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Wine and Food Wednesday
Loire Reds—-Vive la Difference

By Stephen Eliot

A couple of weeks back, we sat down to a decidedly meaty meal and worked our ways through a number of lighter red wines from France’s Loire Valley, and, while blinding epiphany was hardly the result, there were plenty of pleasant surprises of a more quiet type.

Hosted by the Loire Valley Wine Bureau at San Francisco’s Café Des Amis, and directed by bureau-spokesperson, Jessica Engle, the event aimed to bring a bit of attention to the oft-overlooked red wines of a region principally praised for its whites. Yes, the Loire Valley makes a fair bit of red wine from varietals ranging from Gamay to Pinot Noir to Malbec and Cabernet Franc. They are, for the most part, cast in a somewhat lighter style than those of the Côtes d’Or, Bordeaux and California, et al, and, while not on the big and bold side, they nonetheless proved to be fine companions to a succession of fairly full-flavored dishes this evening.

The simple fact that they are “lighter” and less obviously ripe is enough, I suspect, to win high praise from those conspiracy-obsessed critics of richer wines (yawn) who seek new recruits for their “counter-trend” movement, but these wines were interesting because they have character as well. Not all were successful, and, for me the fresh and aromatic Pinots seemed a bit thin and drawn on the palate. More appealing and downright delicious with both a tasty prime-rib carpaccio and roasted squab, several bottlings of Gamay hit the mark with the juicy, well-filled 2009 Gamay de Touraine “Le Bois Jacou” from Jean-Francois Merieau and the rather more substantial 2009 Vinifera Gamay de Touraine Henry Marionnet being favorites.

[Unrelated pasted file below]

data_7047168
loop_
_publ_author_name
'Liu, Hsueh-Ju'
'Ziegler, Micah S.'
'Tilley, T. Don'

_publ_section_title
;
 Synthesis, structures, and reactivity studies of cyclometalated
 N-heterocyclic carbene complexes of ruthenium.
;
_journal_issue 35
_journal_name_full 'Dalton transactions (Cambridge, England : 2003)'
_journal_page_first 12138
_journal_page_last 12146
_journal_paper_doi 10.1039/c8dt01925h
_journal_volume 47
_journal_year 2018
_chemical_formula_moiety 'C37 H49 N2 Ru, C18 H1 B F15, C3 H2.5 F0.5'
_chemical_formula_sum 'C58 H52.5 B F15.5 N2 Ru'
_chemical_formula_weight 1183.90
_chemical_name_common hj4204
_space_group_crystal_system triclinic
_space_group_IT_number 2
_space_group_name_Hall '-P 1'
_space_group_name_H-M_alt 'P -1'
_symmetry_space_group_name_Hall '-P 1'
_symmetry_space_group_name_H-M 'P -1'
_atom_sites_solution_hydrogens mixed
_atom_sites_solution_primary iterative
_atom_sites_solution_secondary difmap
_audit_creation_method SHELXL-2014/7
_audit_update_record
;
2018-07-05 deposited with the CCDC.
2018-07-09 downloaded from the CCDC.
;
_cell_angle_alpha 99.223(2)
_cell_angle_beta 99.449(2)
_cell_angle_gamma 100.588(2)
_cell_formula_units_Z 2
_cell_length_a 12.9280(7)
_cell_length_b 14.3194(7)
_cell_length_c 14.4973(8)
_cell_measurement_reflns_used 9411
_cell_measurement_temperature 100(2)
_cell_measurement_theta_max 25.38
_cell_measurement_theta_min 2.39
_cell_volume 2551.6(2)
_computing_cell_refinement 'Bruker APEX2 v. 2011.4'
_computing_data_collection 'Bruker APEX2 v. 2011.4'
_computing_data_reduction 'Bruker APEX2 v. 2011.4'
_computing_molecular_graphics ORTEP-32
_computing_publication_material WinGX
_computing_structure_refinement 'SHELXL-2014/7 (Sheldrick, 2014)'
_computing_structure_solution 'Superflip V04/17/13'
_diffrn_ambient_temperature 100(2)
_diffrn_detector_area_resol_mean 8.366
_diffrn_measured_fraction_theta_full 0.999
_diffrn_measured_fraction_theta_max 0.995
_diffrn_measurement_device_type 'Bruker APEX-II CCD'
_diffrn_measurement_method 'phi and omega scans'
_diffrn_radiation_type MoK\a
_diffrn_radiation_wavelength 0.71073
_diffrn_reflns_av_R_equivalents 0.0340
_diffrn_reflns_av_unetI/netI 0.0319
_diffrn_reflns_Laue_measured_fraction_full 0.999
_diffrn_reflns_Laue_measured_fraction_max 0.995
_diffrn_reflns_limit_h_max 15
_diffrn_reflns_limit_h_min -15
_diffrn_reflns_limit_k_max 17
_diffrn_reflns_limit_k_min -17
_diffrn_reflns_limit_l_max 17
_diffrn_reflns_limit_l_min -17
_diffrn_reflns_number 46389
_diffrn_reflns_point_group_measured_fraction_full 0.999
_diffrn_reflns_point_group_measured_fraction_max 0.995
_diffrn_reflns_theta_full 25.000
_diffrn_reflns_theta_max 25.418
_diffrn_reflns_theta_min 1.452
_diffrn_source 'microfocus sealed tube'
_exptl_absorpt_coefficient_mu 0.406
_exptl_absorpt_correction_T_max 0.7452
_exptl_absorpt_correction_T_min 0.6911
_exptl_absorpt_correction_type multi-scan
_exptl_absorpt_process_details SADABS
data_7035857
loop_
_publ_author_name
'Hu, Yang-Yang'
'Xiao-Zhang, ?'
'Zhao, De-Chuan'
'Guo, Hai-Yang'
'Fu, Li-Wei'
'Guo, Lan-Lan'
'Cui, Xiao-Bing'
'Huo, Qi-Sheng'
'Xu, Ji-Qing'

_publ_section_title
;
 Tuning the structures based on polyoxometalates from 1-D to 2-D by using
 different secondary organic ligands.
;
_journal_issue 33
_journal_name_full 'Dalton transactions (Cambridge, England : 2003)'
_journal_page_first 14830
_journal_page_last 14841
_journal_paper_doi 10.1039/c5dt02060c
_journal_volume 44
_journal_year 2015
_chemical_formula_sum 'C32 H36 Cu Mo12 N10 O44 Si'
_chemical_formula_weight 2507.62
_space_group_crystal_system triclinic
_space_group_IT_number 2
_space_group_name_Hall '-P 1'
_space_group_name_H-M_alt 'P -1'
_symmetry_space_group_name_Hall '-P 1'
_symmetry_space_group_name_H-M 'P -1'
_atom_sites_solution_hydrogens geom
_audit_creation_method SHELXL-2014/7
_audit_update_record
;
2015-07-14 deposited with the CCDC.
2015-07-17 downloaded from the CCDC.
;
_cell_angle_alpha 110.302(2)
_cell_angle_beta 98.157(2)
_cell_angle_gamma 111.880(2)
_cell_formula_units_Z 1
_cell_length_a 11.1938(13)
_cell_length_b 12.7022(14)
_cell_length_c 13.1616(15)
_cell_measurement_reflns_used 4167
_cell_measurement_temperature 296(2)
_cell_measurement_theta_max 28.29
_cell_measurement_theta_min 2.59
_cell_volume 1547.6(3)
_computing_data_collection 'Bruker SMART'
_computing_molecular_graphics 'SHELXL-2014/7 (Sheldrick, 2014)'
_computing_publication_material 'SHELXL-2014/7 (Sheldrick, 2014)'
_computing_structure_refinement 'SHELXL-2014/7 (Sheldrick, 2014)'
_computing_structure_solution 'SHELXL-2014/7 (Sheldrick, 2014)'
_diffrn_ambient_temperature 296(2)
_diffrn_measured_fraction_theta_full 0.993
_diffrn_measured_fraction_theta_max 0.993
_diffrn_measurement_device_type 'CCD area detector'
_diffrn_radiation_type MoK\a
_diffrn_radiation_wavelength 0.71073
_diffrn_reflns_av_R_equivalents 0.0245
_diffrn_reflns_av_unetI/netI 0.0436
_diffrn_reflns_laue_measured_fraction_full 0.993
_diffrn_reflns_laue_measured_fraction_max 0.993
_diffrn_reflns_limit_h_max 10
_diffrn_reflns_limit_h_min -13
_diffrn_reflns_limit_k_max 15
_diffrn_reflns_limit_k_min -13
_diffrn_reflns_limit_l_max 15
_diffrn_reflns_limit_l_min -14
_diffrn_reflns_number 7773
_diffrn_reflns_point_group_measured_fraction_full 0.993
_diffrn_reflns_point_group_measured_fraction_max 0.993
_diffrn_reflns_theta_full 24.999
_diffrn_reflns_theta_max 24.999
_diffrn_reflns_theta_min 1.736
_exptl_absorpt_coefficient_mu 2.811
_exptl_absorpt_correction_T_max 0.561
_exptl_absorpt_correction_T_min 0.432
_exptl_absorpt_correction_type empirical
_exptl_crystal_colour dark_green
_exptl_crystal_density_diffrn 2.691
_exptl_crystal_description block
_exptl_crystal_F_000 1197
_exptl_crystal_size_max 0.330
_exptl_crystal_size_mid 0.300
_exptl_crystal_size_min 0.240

Several Cabernet Francs followed as partners to a rare loin of lamb, and, while deeper and weightier as the grape predicts, they too showed a certain aromatic freshness that set them apart. The nervy, herb-scented 2008 Chinon Vielles Vignes Pithon-Paillé and slightly richer 2009 Saumur-Champigny Domaine Roches Nueves are fine cameos of Loire’s way with the grape, and the 2005 Chinon Clos du Chênes Vert from what many (yours truly included) regard as Chinon’s finest producer, Charles Jouget, stood out as the deepest and most complex of the lot with plenty of dark fruit laced with subtle shadings of spice and herbs.

If, in fact, the evening was meant to show off just how tasty these Loire Reds could be at the entrée table, then it should be tagged as a success. It is also worth noting that as a group the wine’s afforded outstanding value, and but for Jouget’s single-vineyard offering which is priced at a very reasonable $35.00, most all of the evening’s wine were $20.00 or less at retail.

More than a few of those attending made the comment that the wines, while wonderfully aromatic, were a bit stiff for solo sipping and showed their best when paired with food. That might be the case with the leaner Pinots and more structured Cabernet Francs, but the Gamays invite drinking with or without food, and I must admit that I continued to sip Jouget’s involving Clos du Chênes long after the plates were cleared.


Okay but...
by Samantha Dugan
Posted on:4/27/2011 6:35:18 PM


Fantastic to see some of my most beloved wines here, half the time I feel like I don't know what the heck you people are talking about round here. Loire produces wines that are directly up my alley and they are the wines, both red and white, that I drink most often, almost daily most weeks. We've been working on our customers for years and now those wines are some of the most purchased and asked for at The Wine Country....freaking love it!

So my question to you sir is this, if someone drinks those "thin and drawn" Pinots regularly then might it be easy to see how many new world Pinots might taste or feel too rich or full?

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